January 19, 2005
The rituals of swearing in a U.S. president
always touch a deep chord. Goose bumps never fail some of us, nor
does a sense of awe that this is possible in a country the size of
the United States with such a diverse population. It's a beautiful
thing to behold.
The American democratic system is so solid that it could absorb the shocks and the challenges of the 2000 election, as well as the jitters leading up to the 2004 election. Today, 60 percent of Americans say they are optimistic about the future of their country in the second Bush term.
Still, the democratic system we are fortunate enough to live under is too easily taken for granted. Human failings -- like ambition, envy and greed -- can cloud its fundamental importance in our daily lives.
For this, a great antidote is Natan Sharansky's book "The Case for Democracy," subtitled, "The Power of Freedom to Overcome Tyranny and Terror." This "call for moral clarity" is recommended for anyone tempted by cynicism about the democratic process.
It is also crucial for anyone seeking insight into what motivates President Bush. After reading the book, Mr. Bush called Mr. Sharansky and co-author Ron Dermer into the Oval Office for an hour-long discussion. As someone who has experienced the absence of freedom on the body and mind, Mr. Sharansky has crucial insights to share. A political prisoner of the Soviet Union for nine years (1977 to 1986), he earned his credentials.
In a nutshell, this is the Sharansky test for a free society: Can you walk into the town square and shout out your views without fear of reprisal? If you can, you have the first precondition for democrac: freedom. If you cannot, you have a society where fear rules.
But even in a "fear society," where habitual doublethink is necessary for day-to-day survival, the human spirit will reach toward freedom when it becomes a possibility. What Mr. Sharansky wants to impress on the reader is that totalitarian societies fall like houses of cards when the fear factor is removed. That was not understood in the West, which watched in amazement as the Soviet Union collapsed. Soviet dissidents, however, were not surprised.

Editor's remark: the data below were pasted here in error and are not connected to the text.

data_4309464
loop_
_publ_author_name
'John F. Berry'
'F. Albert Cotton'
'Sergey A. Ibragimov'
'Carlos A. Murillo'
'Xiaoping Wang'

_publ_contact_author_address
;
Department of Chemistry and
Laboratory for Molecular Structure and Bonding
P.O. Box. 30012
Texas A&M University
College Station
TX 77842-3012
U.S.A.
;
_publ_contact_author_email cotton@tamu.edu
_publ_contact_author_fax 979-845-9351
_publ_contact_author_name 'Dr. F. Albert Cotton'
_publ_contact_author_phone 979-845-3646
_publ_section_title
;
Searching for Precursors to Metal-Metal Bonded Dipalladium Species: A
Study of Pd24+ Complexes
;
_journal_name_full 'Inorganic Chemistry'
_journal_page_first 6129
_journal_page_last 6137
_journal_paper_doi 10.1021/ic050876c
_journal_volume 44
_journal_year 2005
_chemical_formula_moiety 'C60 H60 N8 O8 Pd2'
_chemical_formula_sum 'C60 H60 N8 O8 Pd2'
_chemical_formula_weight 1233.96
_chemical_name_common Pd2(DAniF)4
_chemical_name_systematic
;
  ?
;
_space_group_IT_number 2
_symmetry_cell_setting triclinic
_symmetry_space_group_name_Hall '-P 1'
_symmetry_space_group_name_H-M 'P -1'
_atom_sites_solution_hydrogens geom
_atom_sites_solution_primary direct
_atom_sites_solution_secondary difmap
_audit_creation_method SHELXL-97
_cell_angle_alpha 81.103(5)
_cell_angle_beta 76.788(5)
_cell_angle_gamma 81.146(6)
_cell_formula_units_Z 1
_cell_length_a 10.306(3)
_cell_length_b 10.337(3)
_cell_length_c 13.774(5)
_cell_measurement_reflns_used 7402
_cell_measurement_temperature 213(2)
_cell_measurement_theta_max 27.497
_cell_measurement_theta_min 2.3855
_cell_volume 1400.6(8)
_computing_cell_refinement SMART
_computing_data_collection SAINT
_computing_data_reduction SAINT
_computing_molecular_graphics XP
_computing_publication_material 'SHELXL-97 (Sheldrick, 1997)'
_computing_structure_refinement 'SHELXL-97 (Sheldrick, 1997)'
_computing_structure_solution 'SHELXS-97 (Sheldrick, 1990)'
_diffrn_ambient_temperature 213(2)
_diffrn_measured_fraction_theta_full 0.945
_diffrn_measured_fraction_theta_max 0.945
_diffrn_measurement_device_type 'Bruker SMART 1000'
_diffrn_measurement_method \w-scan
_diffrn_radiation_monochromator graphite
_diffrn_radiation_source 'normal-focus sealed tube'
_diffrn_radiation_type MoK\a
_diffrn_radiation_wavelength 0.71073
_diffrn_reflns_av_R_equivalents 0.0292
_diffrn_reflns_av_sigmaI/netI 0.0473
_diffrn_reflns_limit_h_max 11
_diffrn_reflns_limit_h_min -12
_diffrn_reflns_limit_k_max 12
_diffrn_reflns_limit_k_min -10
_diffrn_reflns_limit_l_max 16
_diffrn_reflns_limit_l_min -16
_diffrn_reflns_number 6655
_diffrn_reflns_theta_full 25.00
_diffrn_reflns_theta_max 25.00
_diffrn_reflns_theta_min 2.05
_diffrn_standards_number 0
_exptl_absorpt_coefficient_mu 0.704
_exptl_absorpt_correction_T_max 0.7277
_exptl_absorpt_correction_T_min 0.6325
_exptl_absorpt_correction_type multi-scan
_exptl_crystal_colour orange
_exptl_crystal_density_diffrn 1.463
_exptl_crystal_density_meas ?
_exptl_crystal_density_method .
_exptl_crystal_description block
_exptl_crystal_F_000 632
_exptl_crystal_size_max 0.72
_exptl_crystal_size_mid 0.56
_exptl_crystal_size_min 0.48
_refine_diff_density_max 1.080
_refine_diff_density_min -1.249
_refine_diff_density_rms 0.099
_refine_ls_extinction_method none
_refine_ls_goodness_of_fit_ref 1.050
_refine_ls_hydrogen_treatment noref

Mr. Sharansky especially wants to apply his experience of Soviet totalitarianism to the Arab world today, where fear of autocratic regimes and the harsh rules of Sharia law repress entire populations.
If Mr. Sharansky is right to argue that Arabs have learned to live with doublethink the way the Soviets did, they too will prefer freedom given the chance. He firmly rejects the idea that Arab Muslims are inherently unable to embrace freedom and democracy. If he is right on these points, the grip of Muslim fundamentalism in Arab populations is less firm than we in the West tend to believe.
The case still needs supporting evidence, though. What are we to make of opinion polls in Pakistan, for instance, that show Osama bin Laden more trusted as a world leader than George Bush? Are we to dismiss them as mere propaganda? Still, things are changing in the Arab world, in part through external pressure from the United States. In Afghanistan this fall, a population, hitherto thought incapable of anything like democratic practices, voted by the millions to elect President Hamid Karzai. Voters included Afghan women, who under the Taliban regime had not even been permitted to leave their houses.
Last week, Palestinian voters for the first time held something resembling a real election. Rather than a one-party election giving a rubber stamp to a dictator, Yasser Arafat, there was actually a choice this time. That said, there are reasons to have reservations about President Mahmoud Abbas, whose statements in favor of terrorists during the election campaign were indeed disturbing.
Later this month, Iraqis will elect their own government for the first time. It can only be an incomplete vote in a country where Sunni areas are beset by crippling levels of violence. For this reason, doubts will surely be cast on the election's validity. The election in itself will not make Iraq a democracy, but it could be a crucial first step and should move ahead.
Mr. Bush on numerous occasions has stated, "Freedom is not America's gift to the world, but God's gift to humanity." It will be easier to bestow that gift if Mr. Sharansky is correct that all peoples yearn to receive it.
Helle Dale is director of Foreign Policy and Defense Studies at the Heritage Foundation. E-mail: email@example.com .
First appeared in The Washington Times